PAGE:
For the last thirty years, Thanksgiving has become my holiday to host. The dynamics of our family have changed, and our gatherings are much larger. I have two daughters, my one sister also has two daughters and my other sister has a son and a daughter. Our children are lucky to each have four first cousins on just my side of the family, not to mention the four cousins on their father’s side. Not wanting anyone to have to choose where they would go for Thanksgiving, I invite everyone! All extended family and sibling in-laws. There were years where I had close to thirty people over.

I may be the one who has made the stuffing for years now, but the “children” (they’re all over 18 now) never refer to it as Mom’s stuffing or Aunt Effie’s stuffing. Nope! It’s Yiayia’s stuffing. And that’s as it should be.

 Chestnut Stuffing

1 pound chestnuts, boiled and peeled

2 loaves unsliced white bread, crusts cut away and cubed to 2 inch squares

1 celery heart, sliced thin

1 very large onion, chopped

3 sticks of unsalted butter (1½   cups)

1 cup warm milk

2 tablespoons salt

1 teaspoon black pepper

Preheat oven to 350º

In a large sauté pan, melt the unsalted butter. Add the celery and onions and sauté until tender.

In the meantime, cut the crusts off the unsliced bread and cut into cube. Place the cubed bread in a large mixing bowl. Sprinkle ½ teaspoon of salt and a few dashes of pepper to the bread and toss, mixing evenly. Pour the warmed milk over the bread and gently mix. Add the celery/onion mixture, distributing the excess butter over the bread. Add the chestnuts and mix one last time. Spoon into a baking dish and bake for 1 – 1½ hours. When the top crusts over, lay tin foil on top to prevent further browning, but do not seal.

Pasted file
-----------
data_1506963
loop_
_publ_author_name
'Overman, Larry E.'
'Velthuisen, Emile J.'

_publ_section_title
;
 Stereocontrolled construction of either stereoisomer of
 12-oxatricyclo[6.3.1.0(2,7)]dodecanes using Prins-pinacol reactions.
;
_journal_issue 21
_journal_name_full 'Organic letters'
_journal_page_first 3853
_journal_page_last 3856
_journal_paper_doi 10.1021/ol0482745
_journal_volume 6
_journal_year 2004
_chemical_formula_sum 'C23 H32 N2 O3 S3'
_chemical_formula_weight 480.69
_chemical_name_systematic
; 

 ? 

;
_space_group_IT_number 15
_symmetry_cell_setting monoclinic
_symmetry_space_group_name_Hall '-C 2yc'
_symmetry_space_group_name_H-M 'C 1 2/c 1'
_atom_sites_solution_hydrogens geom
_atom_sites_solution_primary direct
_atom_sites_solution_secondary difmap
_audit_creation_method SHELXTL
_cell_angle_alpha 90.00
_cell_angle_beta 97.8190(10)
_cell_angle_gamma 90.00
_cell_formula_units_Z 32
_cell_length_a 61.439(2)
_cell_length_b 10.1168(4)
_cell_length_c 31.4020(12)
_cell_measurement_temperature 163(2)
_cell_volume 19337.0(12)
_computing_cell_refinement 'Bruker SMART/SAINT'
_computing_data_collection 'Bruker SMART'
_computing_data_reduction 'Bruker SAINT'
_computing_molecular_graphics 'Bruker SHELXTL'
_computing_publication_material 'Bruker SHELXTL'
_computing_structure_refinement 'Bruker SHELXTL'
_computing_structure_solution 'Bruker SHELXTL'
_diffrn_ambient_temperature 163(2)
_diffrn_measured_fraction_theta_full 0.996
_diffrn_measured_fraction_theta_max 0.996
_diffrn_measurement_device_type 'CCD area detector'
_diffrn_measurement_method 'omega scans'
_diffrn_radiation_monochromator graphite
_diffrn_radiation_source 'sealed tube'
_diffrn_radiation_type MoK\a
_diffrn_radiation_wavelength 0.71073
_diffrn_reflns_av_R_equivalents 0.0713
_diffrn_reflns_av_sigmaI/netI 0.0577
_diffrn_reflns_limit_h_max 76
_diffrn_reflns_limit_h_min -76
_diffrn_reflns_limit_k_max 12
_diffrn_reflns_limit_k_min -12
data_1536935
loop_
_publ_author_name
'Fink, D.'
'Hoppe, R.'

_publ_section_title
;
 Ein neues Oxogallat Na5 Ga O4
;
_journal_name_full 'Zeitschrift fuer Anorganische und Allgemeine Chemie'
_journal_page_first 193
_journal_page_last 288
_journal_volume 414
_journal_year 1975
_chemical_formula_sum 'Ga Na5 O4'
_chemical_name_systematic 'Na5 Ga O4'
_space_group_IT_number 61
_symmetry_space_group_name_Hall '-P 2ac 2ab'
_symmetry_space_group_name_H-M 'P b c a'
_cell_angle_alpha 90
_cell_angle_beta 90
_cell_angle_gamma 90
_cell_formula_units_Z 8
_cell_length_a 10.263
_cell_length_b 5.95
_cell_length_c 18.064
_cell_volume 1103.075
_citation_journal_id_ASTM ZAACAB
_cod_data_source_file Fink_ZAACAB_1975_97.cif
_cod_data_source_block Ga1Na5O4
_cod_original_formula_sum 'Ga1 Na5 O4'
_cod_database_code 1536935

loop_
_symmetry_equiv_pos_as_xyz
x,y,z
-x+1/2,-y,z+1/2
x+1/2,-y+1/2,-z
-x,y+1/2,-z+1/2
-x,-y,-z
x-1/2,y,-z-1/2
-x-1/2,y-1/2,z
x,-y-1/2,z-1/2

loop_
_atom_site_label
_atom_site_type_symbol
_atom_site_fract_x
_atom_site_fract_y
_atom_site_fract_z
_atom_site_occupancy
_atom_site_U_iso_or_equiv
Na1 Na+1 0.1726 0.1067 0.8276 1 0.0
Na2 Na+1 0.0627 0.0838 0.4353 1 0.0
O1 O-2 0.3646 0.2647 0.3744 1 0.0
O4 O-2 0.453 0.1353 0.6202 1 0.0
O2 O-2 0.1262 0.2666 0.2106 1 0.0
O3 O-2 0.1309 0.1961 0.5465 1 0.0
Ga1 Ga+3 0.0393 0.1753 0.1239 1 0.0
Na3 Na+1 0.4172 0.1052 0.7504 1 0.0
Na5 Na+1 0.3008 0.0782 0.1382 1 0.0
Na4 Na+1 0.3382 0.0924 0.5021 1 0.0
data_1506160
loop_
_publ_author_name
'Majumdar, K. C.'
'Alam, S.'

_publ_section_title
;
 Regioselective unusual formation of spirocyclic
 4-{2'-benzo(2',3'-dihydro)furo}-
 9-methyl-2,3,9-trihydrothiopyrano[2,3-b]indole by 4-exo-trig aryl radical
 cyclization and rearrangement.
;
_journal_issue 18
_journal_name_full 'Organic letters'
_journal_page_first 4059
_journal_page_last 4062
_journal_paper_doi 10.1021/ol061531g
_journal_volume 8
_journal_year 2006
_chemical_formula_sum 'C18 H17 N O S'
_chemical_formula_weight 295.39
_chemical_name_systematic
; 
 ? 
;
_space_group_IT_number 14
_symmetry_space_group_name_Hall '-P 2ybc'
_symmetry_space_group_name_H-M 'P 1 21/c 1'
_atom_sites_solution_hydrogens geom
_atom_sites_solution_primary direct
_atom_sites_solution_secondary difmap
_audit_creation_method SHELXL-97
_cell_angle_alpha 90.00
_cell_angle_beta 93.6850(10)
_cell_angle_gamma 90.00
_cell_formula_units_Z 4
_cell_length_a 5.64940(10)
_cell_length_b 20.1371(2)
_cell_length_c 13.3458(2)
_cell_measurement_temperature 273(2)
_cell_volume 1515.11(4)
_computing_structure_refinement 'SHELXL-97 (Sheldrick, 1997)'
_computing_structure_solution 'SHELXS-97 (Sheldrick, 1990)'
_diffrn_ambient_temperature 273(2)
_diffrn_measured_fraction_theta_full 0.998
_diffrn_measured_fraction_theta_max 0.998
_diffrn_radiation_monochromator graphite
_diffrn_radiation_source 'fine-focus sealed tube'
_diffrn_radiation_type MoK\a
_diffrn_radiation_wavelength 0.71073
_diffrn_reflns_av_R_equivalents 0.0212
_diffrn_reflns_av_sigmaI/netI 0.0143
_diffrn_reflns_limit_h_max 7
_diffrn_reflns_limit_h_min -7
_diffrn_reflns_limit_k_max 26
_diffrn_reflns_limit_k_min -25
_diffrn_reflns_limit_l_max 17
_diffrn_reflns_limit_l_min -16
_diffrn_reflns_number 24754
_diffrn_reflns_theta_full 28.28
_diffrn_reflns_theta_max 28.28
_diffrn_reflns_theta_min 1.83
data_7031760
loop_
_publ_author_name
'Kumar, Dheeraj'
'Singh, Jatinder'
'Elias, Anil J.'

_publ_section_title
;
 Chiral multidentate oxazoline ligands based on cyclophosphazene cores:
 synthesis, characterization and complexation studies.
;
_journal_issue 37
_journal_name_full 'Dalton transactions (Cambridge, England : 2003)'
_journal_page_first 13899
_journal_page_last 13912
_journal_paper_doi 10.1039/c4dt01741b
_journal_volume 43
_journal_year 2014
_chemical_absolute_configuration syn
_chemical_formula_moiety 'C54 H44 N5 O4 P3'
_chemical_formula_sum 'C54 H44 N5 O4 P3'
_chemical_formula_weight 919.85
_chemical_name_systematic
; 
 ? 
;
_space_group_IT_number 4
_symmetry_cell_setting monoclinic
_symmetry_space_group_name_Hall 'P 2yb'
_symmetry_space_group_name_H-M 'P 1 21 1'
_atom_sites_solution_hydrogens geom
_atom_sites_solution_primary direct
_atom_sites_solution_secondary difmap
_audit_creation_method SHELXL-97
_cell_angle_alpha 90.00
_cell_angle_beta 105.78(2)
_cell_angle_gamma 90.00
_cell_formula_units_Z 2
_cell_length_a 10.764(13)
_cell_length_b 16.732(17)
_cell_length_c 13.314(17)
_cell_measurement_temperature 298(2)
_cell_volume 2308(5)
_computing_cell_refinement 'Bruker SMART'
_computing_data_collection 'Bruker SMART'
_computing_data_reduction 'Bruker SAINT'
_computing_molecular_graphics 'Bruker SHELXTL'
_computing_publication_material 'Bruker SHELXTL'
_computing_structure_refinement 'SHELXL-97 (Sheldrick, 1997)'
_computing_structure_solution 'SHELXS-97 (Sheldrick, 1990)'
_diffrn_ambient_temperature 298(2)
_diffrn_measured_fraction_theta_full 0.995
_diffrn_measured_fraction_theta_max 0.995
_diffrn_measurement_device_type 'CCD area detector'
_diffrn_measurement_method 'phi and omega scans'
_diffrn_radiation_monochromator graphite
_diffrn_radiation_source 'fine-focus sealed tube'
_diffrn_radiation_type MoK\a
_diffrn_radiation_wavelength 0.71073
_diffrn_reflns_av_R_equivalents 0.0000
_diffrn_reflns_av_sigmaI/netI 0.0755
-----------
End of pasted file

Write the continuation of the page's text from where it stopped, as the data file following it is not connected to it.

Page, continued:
*If you choose to add the stuffing inside your turkey, please make sure the internal temperature all the way into the center of the stuffing is 165º.

** On another subject – I’m running a promotional price on my novel, Evanthia’s Gift, until November 16th for 0.99 cents on the kindle format. After that, it goes back up to regular retail price. http://www.amazon.com/dp/0692471839/ref=cm_sw_r_tw_dp_CwX3vb1KS8FQ3

I’m also running a giveaway on Amazon. Win 1 of 5 print copies. https://giveaway.amazon.com/p/d428f60c3b528c9f

SPANAKOPITA

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“It was time for the eating marathon to begin. The dinner was a traditional American Thanksgiving — turkey, stuffing, yams, brussels sprouts, mashed potatoes and corn bread — but the appetizers or mezethes as they called it, were strictly Greek. The table had platters of dolmathes, tiropitas, spanakopitas and taramousalata.”